Note! Don’t let relative strangers know where you’re staying too soon after meeting them; and don’t go anywhere with people you have just met without telling anyone.
3. Shopping: Not Your Typical Grocery Store
Picture this: you stroll down the aisles of the local supermarket, perusing the various condiments, shiny produce, and packaged meats. Fluorescent lights shine overhead, and you’re listening to soft, boring music. Sound familiar? Like your typical trip to the grocery store? Luckily, this isn’t the only shopping experience in Ghana. In the markets of places like Accra or Kumasi, you’ll be greeted with a healthy dose of chaos and colors. You’ll find dried fish from the Atlantic; beautiful ripe mangoes and sweet pineapples; the beautiful, riotous colors of West African fabrics; and the musical tones of people conversing in Twi and Ga.
In other markets such as the Art Market, which sits next to the mausoleum of the venerable Kwame Nkrumah – the first president of Ghana – the vendors swoop in and grab customers, ushering them to their various stalls, which hold items like hand-carved drums, figurines of fertility goddesses, and beads.
Pick Your Price. Other vendors wait impatiently at the openings to whisk you away to their kiosks. Unlike at home, knowing how to bargain is essential in these markets. A rule of thumb is to start out at a third of the price and try to get to half of the original cost of whatever you want to buy. Most of the time, the vendor will play along. If the price isn’t to your liking, it’s perfectly ok to walk away – this can even cause the vendor to sell you the item.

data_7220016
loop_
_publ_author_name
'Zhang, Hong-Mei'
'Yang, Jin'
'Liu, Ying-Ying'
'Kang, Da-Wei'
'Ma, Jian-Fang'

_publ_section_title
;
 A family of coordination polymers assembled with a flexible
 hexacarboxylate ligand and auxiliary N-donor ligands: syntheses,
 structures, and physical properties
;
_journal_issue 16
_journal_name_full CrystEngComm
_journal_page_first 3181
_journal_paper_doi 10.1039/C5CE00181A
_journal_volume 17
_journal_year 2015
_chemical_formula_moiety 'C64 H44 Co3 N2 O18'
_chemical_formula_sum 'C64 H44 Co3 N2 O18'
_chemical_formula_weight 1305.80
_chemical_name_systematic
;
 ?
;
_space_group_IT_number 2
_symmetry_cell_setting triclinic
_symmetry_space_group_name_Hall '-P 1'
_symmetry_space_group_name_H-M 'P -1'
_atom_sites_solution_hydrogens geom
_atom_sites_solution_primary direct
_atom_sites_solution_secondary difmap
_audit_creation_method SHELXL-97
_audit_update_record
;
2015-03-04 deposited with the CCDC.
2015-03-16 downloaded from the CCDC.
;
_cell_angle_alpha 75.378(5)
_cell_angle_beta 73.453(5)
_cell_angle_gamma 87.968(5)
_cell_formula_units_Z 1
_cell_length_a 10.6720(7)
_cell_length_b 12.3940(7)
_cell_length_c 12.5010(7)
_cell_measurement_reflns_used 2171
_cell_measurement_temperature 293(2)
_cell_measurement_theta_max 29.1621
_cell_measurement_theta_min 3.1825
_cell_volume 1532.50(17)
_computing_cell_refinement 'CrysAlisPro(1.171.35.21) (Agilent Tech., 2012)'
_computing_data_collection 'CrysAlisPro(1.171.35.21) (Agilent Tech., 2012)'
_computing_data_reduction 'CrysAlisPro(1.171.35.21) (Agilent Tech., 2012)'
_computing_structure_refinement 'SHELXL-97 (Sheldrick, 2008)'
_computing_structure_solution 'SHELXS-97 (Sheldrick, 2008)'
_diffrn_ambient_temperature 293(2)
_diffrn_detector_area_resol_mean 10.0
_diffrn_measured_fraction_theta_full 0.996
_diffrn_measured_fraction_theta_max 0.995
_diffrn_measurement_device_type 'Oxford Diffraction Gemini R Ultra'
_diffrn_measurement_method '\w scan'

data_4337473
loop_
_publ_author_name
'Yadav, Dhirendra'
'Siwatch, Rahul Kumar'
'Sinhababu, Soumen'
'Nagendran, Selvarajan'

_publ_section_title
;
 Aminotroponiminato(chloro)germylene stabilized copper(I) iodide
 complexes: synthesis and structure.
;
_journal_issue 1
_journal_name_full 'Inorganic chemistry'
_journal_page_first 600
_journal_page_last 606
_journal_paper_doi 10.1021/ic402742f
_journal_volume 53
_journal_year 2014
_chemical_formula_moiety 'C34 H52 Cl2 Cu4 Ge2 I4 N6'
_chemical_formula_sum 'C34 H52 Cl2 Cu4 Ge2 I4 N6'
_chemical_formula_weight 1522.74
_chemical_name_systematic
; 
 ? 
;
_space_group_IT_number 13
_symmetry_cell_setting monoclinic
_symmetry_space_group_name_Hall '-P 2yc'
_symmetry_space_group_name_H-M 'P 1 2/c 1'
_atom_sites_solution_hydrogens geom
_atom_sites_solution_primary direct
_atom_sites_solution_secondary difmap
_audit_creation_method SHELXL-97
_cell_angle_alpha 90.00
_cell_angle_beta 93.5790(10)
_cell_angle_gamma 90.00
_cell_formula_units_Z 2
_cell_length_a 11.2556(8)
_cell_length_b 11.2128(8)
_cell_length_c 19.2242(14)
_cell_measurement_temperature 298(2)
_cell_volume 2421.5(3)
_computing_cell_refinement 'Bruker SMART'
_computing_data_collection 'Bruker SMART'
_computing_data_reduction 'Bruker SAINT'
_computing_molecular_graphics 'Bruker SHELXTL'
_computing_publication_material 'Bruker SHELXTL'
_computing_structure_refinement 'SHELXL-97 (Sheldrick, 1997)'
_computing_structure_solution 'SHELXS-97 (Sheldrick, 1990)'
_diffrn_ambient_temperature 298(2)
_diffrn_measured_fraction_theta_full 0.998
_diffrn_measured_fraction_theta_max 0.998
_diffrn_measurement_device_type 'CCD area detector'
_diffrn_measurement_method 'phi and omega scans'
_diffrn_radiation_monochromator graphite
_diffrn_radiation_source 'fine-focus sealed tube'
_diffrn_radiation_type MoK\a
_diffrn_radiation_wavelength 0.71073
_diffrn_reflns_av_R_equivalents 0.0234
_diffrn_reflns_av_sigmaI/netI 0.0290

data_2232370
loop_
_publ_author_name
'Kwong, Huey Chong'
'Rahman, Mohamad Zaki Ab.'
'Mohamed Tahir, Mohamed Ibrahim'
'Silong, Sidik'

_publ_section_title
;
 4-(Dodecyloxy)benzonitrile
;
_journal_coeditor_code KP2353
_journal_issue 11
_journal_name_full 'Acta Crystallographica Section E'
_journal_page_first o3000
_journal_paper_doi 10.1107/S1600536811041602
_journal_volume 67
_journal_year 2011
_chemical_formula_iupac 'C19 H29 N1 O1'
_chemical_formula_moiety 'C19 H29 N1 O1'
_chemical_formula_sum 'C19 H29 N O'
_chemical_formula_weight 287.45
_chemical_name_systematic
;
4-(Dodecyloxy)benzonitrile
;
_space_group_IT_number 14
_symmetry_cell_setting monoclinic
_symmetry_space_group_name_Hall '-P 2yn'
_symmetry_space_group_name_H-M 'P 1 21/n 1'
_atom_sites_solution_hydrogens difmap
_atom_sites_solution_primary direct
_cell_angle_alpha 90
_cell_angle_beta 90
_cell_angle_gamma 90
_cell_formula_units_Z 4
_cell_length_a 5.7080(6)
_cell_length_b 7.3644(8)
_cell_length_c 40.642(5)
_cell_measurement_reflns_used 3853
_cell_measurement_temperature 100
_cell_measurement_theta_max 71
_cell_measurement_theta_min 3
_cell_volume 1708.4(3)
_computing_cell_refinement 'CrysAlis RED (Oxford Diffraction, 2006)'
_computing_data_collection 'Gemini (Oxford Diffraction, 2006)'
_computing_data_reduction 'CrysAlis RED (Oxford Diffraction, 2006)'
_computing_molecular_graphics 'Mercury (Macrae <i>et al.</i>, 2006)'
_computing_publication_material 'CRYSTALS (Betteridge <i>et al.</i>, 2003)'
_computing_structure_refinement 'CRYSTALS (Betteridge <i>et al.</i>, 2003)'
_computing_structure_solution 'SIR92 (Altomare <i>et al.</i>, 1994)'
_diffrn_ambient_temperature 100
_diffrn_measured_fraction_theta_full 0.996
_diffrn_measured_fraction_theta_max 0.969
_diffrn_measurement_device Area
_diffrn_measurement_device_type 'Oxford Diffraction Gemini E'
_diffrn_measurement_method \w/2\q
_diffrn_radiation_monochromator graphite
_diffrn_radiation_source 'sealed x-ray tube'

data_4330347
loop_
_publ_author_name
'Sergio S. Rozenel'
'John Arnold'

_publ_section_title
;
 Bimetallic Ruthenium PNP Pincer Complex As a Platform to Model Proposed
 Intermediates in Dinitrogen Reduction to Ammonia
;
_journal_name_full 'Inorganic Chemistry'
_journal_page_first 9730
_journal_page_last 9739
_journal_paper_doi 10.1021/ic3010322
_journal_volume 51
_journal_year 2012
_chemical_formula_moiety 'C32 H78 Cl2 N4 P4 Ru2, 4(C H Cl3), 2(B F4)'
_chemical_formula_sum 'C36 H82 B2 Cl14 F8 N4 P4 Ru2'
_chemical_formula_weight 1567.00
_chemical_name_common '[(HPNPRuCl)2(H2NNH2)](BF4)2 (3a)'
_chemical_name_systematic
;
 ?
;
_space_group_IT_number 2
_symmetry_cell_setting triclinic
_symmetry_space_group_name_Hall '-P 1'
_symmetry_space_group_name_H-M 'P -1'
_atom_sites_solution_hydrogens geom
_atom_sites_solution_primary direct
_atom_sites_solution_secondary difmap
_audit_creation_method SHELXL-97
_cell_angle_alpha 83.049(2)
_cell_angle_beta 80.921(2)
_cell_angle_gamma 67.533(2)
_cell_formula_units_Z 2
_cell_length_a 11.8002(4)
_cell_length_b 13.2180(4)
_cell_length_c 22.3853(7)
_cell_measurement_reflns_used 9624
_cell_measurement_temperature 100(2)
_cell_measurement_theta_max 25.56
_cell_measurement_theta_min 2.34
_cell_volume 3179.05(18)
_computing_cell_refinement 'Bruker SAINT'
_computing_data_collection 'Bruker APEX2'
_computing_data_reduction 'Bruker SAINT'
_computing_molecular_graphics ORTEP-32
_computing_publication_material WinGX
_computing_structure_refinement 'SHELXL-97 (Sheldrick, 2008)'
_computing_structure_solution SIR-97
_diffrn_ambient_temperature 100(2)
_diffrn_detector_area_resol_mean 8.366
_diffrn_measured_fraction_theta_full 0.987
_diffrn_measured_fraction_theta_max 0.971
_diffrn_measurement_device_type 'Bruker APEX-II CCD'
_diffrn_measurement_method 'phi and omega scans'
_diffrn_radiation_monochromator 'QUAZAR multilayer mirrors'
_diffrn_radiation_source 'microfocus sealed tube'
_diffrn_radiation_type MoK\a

Note! If the vendor doesn’t come after you, your asking price is probably ridiculously low.
4. Customer Service
Western cultures have very friendly and high standards for customer service. The server is just doing their job, but we take their crooked smile and reluctant “have a nice day” as the bare minimum of courtesy. Things are a little different in Ghana. That isn’t to say that Ghanaians aren’t nice people who aren’t interested in making sure you have a nice time dining, shopping, or what have you; they just don’t have the same emphasis on the social cushion that Western customers may expect.